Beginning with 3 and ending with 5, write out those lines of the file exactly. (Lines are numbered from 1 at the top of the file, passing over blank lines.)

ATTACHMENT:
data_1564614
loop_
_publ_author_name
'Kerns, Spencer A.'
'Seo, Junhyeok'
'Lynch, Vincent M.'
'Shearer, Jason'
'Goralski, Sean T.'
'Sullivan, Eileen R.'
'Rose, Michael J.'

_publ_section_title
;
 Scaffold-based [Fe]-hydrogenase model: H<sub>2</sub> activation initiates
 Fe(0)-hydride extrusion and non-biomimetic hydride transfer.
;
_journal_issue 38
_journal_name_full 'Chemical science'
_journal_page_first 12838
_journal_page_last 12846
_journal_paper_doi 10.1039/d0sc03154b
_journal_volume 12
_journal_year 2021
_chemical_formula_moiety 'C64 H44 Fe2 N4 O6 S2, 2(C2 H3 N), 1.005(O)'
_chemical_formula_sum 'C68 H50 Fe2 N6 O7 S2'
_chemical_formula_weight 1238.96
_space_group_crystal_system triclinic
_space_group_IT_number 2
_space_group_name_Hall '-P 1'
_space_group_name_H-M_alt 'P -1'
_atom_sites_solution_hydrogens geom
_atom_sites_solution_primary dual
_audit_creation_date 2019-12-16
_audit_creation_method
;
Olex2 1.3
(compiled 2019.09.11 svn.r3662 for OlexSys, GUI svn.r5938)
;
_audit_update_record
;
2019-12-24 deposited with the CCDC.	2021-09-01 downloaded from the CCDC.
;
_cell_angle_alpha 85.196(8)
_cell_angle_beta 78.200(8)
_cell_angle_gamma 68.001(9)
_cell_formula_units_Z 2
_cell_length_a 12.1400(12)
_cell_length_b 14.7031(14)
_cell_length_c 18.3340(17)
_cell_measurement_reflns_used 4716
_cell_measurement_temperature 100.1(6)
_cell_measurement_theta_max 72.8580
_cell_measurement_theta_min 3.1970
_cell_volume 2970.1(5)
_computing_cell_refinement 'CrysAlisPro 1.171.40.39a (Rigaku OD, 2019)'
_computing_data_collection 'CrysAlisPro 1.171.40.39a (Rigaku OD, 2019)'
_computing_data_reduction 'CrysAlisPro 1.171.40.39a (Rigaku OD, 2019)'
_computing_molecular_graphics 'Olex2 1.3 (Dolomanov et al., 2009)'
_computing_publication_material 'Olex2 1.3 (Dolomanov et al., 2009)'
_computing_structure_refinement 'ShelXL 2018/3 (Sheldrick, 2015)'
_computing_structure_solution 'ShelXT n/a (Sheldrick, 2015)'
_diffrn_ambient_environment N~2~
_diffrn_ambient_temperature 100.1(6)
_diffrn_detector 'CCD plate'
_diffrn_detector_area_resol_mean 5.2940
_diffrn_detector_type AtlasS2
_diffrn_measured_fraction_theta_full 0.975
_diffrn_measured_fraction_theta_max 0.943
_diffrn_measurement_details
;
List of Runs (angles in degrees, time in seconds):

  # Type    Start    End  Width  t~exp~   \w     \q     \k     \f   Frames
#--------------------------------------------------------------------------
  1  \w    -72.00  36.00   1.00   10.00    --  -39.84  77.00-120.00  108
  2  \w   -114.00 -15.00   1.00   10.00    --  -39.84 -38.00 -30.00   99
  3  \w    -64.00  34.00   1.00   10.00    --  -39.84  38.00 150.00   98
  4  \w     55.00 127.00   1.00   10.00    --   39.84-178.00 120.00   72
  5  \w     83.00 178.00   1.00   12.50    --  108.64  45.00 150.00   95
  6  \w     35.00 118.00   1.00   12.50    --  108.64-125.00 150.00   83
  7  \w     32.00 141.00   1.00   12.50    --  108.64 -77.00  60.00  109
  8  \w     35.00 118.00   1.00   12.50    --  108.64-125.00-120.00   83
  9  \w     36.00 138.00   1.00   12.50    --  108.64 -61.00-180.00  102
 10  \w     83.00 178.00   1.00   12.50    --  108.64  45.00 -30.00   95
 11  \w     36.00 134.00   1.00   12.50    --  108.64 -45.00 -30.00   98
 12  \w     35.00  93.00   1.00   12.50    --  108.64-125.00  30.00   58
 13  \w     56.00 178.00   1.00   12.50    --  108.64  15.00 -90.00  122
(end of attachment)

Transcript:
_publ_author_name
'Kerns, Spencer A.'
'Seo, Junhyeok'